Reality TV & The Reality of Trump

I've been meaning to write about the role of broadcast TV in the rise of Donald Trump. Much has been written about his "unprecedented" rise, and recently Vox came out with an excellent video explainer defining authoritarianism in the US and how Trump and authoritarianism have fed off of each other.

If you step back and look at the larger media landscape of the television industry, you can observe that Trumps' rise was not so "unprecedented" after all. There is another behavioral trait of his that has been observed and that I'd like to revisit, and that's his child-like machismo behavior, the perpetual bullying and condescending tone of his attacks. If you think about some of America's greatest presidents, Reagan, JFK, FDR, Washington, Lincoln, imagine for a moment them having to deal with Trump and his "attitude" in a debate. It doesn't really seem imaginable. Why? They would never have had to, it would be an impossibility that the sort of behavior that Trump exhibits would have allowed a candidate to be in a position to be president of the United States. At that time, it would have just been unacceptable. But times have changed. And what has changed about those times? Society's acceptance and perception towards the type of behavior that Trump exhibits. And why has it changed? I believe it is largely because of the entertainment industry, who pushed their reality TV formula onto the masses. The formula functions on the premise that drama, conflict and aggressive behavior result in confrontations that keep people watching. The ironically named "reality" TV genre is essentially a carefully structured (every show has several writers) low budget drama formula that yields high ratings, which translates into high advertising dollars for minimal cash investment.

Trump was a well-known entity previous to The Apprentice, but he really became a "cult of personality" on the show, where his job description by the network was to be "tough" on the people who were competing to be his apprentice. His position of "the boss" elevated his influence above the other cast. In the every day workplace his behavior would be considered condescending, rude, disrespectful, and not something that would normally be tolerated. But the entertainment industry was rewarding this type of behavior approvingly with power and influence. Trump's egregious and abrasive leadership style was put on a pedestal by the entertainment industry, and this amplified these particular characteristics as being acceptable and the ones needed for great success. Trump exuded unfettered machismo confidence in his own abilities and mocked anyone who questioned it. Over time, this behavior became less shocking, and the public accepted it more and more. Trump's "bad behavior" proved lucrative for him. So when he decided to run for the office of the US President, he knew that he could use the media to manipulate the public in the same manner. The benefits of lying and being outrageous did not outweigh the costs. In fact, there seems to be no penalty at all for outright lying, just the reward of more attention. And as has often been said... any press is good press. Media attention is influence, which is power. So yes, I am saying in the long scheme of the bigger picture, The Real World played a part in the paving of the road for Trump's rise to power!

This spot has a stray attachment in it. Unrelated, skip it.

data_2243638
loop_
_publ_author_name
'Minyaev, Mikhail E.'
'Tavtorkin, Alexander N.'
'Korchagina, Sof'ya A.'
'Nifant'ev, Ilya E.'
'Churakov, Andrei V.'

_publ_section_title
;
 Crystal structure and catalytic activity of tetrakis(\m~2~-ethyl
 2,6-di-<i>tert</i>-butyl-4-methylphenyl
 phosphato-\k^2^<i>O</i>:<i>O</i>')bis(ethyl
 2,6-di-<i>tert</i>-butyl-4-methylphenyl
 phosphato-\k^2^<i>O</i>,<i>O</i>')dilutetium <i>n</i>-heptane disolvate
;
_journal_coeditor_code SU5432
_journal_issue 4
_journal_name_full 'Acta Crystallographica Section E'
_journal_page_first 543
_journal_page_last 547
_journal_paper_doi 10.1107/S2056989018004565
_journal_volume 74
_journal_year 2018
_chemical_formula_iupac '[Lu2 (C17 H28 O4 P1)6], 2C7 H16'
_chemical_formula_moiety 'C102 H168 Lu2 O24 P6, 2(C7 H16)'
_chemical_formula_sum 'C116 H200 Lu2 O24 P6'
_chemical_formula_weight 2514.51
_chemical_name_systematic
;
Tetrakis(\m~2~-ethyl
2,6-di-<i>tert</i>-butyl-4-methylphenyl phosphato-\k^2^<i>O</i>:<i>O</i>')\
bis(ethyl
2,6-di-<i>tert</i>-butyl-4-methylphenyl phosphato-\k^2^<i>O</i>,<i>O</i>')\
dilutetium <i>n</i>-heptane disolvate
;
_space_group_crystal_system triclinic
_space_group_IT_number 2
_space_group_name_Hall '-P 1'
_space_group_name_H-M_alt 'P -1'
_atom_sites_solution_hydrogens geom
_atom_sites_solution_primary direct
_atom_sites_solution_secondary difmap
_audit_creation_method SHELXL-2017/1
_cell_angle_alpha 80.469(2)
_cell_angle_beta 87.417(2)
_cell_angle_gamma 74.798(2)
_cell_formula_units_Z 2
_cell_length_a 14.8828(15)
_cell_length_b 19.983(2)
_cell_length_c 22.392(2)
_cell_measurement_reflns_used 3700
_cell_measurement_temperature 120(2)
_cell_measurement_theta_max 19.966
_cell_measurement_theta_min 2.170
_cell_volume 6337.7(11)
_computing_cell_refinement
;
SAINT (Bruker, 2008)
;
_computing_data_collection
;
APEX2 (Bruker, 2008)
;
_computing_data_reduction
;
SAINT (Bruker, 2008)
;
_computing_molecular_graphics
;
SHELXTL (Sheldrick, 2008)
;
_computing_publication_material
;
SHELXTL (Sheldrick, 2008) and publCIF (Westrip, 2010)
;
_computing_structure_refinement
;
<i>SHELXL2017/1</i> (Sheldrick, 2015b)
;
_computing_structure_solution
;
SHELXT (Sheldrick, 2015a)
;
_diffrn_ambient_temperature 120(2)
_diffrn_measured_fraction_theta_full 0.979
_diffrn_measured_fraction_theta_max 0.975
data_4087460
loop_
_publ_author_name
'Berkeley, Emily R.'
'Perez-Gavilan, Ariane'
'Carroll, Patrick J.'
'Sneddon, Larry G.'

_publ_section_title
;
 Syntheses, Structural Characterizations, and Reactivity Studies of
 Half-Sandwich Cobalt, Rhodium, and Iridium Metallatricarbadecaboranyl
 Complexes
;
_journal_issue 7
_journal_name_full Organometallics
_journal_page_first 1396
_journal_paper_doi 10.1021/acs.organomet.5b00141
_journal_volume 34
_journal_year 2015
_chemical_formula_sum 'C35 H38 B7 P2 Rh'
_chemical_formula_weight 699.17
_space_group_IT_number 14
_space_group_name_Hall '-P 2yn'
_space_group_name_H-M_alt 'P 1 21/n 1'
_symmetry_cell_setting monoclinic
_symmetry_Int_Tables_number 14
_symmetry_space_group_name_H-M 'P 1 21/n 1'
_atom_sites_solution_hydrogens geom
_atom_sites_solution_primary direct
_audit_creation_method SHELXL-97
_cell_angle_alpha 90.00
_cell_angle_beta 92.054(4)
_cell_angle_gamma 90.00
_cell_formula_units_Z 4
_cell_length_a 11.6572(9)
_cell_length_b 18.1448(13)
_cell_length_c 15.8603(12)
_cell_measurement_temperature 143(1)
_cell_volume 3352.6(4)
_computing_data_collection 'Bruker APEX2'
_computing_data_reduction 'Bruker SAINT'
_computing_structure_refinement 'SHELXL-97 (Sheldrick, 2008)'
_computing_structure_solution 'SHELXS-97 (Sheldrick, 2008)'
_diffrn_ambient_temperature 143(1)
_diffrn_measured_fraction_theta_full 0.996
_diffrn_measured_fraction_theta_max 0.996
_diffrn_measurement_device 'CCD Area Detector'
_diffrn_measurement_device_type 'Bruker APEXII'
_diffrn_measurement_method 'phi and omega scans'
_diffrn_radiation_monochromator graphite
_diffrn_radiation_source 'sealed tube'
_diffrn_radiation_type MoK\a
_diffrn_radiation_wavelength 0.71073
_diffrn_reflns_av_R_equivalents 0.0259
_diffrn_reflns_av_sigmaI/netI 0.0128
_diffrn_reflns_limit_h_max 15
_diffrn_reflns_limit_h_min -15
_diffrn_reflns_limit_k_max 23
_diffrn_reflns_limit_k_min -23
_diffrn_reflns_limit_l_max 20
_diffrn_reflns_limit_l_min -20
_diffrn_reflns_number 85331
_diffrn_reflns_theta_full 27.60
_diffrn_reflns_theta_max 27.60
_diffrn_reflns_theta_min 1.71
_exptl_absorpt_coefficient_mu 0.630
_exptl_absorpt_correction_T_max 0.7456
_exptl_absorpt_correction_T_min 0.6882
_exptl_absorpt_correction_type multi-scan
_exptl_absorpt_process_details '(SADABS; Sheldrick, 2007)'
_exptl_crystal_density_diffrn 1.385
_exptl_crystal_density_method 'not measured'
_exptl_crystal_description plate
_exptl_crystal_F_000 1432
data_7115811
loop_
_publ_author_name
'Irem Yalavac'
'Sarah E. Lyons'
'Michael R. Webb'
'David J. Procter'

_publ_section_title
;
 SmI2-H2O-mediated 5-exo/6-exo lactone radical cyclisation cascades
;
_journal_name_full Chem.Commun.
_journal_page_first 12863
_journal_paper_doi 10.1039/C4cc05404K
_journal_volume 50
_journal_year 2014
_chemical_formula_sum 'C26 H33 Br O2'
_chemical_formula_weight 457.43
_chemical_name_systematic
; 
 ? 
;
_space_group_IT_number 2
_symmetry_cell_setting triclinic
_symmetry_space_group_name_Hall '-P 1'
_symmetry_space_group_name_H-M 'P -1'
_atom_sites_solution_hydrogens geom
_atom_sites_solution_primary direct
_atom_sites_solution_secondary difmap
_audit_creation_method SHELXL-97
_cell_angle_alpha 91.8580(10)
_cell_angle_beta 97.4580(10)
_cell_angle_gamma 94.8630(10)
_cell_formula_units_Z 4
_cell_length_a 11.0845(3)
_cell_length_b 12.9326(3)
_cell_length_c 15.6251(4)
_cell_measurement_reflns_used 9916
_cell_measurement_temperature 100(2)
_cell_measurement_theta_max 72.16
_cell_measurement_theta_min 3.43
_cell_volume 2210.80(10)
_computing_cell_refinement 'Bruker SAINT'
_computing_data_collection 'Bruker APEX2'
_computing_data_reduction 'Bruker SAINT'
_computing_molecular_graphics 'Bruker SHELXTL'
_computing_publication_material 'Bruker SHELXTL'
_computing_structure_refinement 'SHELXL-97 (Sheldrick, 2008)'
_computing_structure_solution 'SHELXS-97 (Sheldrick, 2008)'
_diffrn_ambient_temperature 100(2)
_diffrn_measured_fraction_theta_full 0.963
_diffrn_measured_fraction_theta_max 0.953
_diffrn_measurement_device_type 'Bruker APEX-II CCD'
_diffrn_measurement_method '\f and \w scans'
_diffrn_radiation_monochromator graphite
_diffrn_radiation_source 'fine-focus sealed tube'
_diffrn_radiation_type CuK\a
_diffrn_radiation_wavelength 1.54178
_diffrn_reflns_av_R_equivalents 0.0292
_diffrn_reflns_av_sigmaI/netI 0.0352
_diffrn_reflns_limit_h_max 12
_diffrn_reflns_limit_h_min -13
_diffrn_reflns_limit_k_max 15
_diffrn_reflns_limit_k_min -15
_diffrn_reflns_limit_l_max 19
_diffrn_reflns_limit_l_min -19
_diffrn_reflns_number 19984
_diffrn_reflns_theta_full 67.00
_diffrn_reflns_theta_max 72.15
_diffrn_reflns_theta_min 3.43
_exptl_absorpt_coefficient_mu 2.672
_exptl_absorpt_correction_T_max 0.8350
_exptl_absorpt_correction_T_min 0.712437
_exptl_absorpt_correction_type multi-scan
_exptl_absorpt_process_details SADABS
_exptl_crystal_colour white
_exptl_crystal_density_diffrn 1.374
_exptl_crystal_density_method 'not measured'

The reality TV industry is just that, an industry. It leverages people's desire for fame, often paying relatively little or nothing at all to its cast members while maximizing profit for themselves and their employees. There is very little regard to the consequences of their business strategy, either to the people they exploit and then discard, or to the social ramifications on public consciousness. It is, after all, "just TV". However it's not just the producers of the reality TV industry which are responsible, but also the consumers. American society fuel the demand for these types of personalities to watch. The situation is a classic supply and demand dynamic of a product, with money being the underlying driver and motive. So if Trump does indeed become President and causes irreparable damage, perhaps one could argue that the "profit above all" system is eating itself alive? A Dr. Frankenstein destroyed by its own creation?

I hope the entertainment industry can recognize their own role in the process and perhaps make some adjustments to their business model so that it doesn't only operate on the impulse to cater to the lowest common denominator which appeals to the base level, knee jerk, rubber necking tendency of the public consumer. We're all on the same ship. Let's have a little more consideration for the future and not just fast profits. We need to learn how to advance beyond that if American democracy is to be sustainable and evolve into the 21st Century.